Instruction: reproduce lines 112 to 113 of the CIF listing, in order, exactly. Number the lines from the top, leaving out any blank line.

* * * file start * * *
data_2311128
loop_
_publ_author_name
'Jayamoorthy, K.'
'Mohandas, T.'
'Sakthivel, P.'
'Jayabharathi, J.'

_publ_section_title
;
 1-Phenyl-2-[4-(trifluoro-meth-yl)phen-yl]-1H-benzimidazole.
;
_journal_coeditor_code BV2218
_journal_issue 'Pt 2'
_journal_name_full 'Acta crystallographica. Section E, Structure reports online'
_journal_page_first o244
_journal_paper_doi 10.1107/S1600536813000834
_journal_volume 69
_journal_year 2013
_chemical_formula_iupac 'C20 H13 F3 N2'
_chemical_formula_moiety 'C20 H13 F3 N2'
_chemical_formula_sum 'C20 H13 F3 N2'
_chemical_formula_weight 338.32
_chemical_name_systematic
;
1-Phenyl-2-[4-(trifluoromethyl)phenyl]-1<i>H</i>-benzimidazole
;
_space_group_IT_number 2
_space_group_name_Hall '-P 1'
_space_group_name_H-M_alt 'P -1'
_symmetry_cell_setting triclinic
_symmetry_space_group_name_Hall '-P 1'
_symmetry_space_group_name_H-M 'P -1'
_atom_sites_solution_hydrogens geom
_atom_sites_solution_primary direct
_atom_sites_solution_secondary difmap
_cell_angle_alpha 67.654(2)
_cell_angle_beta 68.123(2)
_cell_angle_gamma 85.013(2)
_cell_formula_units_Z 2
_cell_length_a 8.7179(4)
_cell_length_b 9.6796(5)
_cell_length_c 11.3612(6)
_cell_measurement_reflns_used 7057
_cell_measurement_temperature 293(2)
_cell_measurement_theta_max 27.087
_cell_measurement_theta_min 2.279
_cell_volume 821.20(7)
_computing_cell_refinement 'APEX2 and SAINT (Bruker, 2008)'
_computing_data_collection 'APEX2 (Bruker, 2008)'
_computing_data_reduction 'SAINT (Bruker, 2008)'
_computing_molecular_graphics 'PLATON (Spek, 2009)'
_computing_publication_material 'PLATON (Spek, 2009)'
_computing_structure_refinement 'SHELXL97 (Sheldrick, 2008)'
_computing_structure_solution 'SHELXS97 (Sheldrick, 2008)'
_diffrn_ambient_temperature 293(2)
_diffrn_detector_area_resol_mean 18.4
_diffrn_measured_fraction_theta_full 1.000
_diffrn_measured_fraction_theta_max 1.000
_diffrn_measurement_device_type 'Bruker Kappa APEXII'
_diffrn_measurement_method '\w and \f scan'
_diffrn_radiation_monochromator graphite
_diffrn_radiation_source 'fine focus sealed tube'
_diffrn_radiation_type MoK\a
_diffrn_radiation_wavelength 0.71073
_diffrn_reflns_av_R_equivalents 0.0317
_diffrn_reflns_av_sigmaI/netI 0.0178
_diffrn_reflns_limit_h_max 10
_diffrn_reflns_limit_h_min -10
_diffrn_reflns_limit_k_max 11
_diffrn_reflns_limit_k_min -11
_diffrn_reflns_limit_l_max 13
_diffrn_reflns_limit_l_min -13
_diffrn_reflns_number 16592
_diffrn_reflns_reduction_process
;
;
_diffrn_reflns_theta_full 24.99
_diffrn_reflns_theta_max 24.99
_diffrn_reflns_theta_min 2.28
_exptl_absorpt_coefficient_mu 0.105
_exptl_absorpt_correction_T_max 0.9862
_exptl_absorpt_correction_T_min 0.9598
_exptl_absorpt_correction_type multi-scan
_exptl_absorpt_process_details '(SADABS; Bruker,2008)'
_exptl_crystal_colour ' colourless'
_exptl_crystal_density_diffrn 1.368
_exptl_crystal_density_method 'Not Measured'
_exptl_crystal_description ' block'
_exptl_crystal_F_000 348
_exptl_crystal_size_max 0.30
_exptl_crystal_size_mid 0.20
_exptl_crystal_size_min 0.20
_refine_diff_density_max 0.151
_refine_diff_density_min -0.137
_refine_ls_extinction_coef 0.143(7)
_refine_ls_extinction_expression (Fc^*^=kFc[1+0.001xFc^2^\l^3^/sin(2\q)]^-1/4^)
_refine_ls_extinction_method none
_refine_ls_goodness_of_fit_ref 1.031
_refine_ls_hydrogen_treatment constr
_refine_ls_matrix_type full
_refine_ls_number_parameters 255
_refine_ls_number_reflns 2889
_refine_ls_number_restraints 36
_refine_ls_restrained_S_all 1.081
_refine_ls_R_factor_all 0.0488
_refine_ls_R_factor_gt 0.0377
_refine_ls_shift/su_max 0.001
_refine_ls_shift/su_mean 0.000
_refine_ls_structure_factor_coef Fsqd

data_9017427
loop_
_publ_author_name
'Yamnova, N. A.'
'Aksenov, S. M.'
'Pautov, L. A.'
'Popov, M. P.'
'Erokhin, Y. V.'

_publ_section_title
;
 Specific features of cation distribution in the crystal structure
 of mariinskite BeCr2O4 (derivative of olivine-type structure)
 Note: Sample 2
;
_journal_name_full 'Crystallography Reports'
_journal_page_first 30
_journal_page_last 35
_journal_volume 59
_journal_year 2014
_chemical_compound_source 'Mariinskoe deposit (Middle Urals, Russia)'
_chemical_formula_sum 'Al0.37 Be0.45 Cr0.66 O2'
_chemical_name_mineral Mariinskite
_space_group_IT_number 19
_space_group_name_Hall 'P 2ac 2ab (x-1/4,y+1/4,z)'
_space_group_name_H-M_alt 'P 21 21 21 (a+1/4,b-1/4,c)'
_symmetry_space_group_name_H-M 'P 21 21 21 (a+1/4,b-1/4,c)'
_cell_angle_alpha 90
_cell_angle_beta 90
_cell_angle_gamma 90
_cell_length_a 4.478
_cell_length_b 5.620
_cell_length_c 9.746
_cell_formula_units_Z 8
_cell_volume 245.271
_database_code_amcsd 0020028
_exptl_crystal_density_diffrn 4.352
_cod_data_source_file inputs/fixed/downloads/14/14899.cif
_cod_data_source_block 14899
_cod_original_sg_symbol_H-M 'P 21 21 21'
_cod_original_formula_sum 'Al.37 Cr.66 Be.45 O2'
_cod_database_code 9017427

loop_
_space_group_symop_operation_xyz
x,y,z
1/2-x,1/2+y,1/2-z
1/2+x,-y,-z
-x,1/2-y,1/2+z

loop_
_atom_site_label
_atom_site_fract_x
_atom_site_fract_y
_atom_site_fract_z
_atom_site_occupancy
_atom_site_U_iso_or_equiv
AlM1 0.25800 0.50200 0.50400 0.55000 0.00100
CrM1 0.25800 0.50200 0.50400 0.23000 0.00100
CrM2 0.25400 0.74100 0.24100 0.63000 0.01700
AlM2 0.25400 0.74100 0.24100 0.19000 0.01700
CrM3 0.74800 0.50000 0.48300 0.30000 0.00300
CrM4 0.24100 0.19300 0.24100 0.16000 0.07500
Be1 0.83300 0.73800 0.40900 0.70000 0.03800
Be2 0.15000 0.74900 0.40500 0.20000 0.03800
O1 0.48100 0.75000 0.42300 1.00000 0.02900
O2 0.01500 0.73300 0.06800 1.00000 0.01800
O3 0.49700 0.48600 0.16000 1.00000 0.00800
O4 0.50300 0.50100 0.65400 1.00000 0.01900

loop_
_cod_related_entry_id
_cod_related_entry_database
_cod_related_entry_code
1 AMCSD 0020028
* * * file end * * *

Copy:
_publ_author_name
'Yamnova, N. A.'